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Session 2001 Wrap-up: Transportation
By Dan Olson, Minnesota Public Radio
July 2, 2001
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Even supporters of the $3.5 billion transportation funding package approved by the Legislature and governor say they're disappointed it doesn't do more for roads in the state. The bill does provide a substantial one-time boost for mass transit in the Twin Cities, it delays for a year, the rebuilding of Crosstown Highway 62, and it prevents MnDOT from spending money set aside for a new Stillwater bridge on other projects. But transportation planners and lobbyists say the state is still a long way from resolving the ongoing deadlock over long-term transportation funding.


January 23, 2001 - Gov. Ventura proposes transportation budget

April 19, 2001 - Biodiesel debate pits farmers and transportation interests

June 29, 2001 - Lawmakers agree on transportation bill

June 30, 2001 - Legislature adjourns after passing transportation package
MINNESOTA DEPUTY TRANSPORTATION COMMISSIONER Doug Weiszhar says the lawmakers declined this season to deal with the state's transportation needs - roads, bridges, buses and rail.

"There was not a full-funding situation for the program we have been promoting through the governor's office," according to Weiszhar.

Fred Corrigan, executive vice president of the Minnesota Transportation Alliance, a St. Paul lobbying and advocacy group, says the course charted by lawmakers this session perpetuates adherence to road building with little elbow room to fund transportation options.

"This budget is not consistent with the current federal law, which allows state a lot more flexibility than this budget takes advantage of," Corrigan says.

Metropolitan Council Chairman Ted Mondale says it could have been a lot worse. House lawmakers proposed transit cuts that would have reduced service on 20 to 30 Twin Cities public bus lines. In the end, the proposals died and Metro Transit's budget will increase $30 million. However Mondale says almost all the money will go to pay salaries and health-coverage increases. There'll be little - if any - left over to expand bus service.

Mondale says status quo road and transit funding for a fast-growing metropolitan area creates problems. "If you don't fix the roads, the buses ride on the roads, so there's still 20, 25 major bottlenecks going forward still unfunded, and you can't have a successful transit system if the roads are clogged up. And if you don't have a successful transit system, you're going to have clogged roads," Mondale says.

It's not like lawmakers did nothing; $3.5 billion is a lot of money and about $2 billion over the next two years will go to road and bridge building in Minnesota. And last session they sweetened the state's transportation budget with an additional $500 million. This session they considered but declined to add another sweetener of $300 million.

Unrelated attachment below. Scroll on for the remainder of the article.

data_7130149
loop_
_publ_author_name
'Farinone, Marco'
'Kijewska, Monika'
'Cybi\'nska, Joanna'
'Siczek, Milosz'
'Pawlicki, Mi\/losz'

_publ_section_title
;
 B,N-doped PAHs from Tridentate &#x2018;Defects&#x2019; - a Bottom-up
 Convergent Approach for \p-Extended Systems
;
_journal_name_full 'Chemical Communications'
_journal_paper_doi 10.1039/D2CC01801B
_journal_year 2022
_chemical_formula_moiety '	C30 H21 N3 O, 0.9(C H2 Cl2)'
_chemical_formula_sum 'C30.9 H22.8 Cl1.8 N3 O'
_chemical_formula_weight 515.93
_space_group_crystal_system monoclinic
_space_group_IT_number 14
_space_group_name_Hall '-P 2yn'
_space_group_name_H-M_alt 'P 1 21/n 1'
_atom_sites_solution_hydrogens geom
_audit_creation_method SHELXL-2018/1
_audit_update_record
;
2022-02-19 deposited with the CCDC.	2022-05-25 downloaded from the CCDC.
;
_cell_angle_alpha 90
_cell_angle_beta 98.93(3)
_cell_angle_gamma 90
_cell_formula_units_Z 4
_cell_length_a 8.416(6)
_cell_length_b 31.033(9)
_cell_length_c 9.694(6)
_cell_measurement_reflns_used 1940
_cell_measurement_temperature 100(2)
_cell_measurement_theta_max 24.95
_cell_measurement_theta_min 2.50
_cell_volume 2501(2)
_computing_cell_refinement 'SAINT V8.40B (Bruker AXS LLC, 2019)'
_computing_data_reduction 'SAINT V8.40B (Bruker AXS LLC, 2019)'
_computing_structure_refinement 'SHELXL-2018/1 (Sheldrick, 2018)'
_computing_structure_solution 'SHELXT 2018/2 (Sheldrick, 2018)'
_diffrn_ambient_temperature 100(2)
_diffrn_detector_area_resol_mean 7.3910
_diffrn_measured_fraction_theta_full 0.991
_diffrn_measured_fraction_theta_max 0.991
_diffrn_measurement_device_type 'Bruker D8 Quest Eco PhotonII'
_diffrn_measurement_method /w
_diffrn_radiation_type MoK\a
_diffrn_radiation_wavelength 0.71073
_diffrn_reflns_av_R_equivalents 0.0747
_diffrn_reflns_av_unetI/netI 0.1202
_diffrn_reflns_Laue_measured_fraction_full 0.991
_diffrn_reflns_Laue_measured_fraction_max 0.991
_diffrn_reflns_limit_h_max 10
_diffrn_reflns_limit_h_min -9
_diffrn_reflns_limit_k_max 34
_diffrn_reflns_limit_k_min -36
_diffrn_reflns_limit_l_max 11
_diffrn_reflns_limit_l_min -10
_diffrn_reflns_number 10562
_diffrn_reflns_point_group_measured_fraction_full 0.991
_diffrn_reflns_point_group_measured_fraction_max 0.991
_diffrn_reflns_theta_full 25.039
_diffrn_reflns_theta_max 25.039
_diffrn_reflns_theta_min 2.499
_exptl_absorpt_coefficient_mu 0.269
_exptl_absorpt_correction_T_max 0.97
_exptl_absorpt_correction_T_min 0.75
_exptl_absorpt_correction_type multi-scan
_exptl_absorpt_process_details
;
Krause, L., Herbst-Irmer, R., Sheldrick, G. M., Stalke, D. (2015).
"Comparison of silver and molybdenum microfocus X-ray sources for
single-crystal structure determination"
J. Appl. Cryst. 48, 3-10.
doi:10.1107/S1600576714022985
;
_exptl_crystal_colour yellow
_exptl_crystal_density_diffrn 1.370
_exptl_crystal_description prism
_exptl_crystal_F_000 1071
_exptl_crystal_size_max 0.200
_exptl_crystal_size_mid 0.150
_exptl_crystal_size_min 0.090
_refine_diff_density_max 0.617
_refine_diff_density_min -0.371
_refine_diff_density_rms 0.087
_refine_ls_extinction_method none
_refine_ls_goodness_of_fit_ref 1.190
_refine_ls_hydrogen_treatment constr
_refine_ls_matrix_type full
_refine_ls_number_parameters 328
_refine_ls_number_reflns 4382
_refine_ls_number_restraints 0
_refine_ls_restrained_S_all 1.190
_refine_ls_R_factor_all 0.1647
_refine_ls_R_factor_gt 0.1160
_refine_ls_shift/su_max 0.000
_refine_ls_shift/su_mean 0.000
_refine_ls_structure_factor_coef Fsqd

What worries transportation advocates is by the state's own reckoning, Minnesota over the next 20 years faces a $10 billion cost to replace and expand roads, bridges, harbors, airports, rail lines and transit systems, and lawmakers haven't figured out how to pay for it. They declined, for example, to increase the state's gasoline tax. They decided against endorsing a plan to allow some sales-tax revenue to be used for transportation, including transit funding.

Barb Thoman, co-chair of the St. Paul-based Transit for Livable Communities, an advocacy group, says transit lost ground this session. "Beyond the status-quo funding of the transit system, the House Republicans ensured that there'd be no money to pay for continued work on the Northstar Corridor Commuter Line, no money for the Midwest high-speed rail network, no money to study any new bus or rail corridors," she says.

Lawmakers instead focused on the tax rebate and a massive property-tax overhaul. Taxpayers appear to support those actions, but Metropolitan Council Chairman Ted Mondale says public opinion surveys also show support for solving the state's transportation problems, and he thinks lawmakers will hear it.

"I think the public is ahead of the politicians right now and I think the public is going to say, 'we're willing to pay to not wait in line all day, it's a huge pain for us; it's unproductive, we need to get our employees to work and back and it's time for government to invest some money to make sure that we don't totally choke off our transportation system here.' That's what they're going to hear," according to Mondale.

Several lawmakers predict transportation will be at or near the top of the legislative agenda when they reconvene early next year.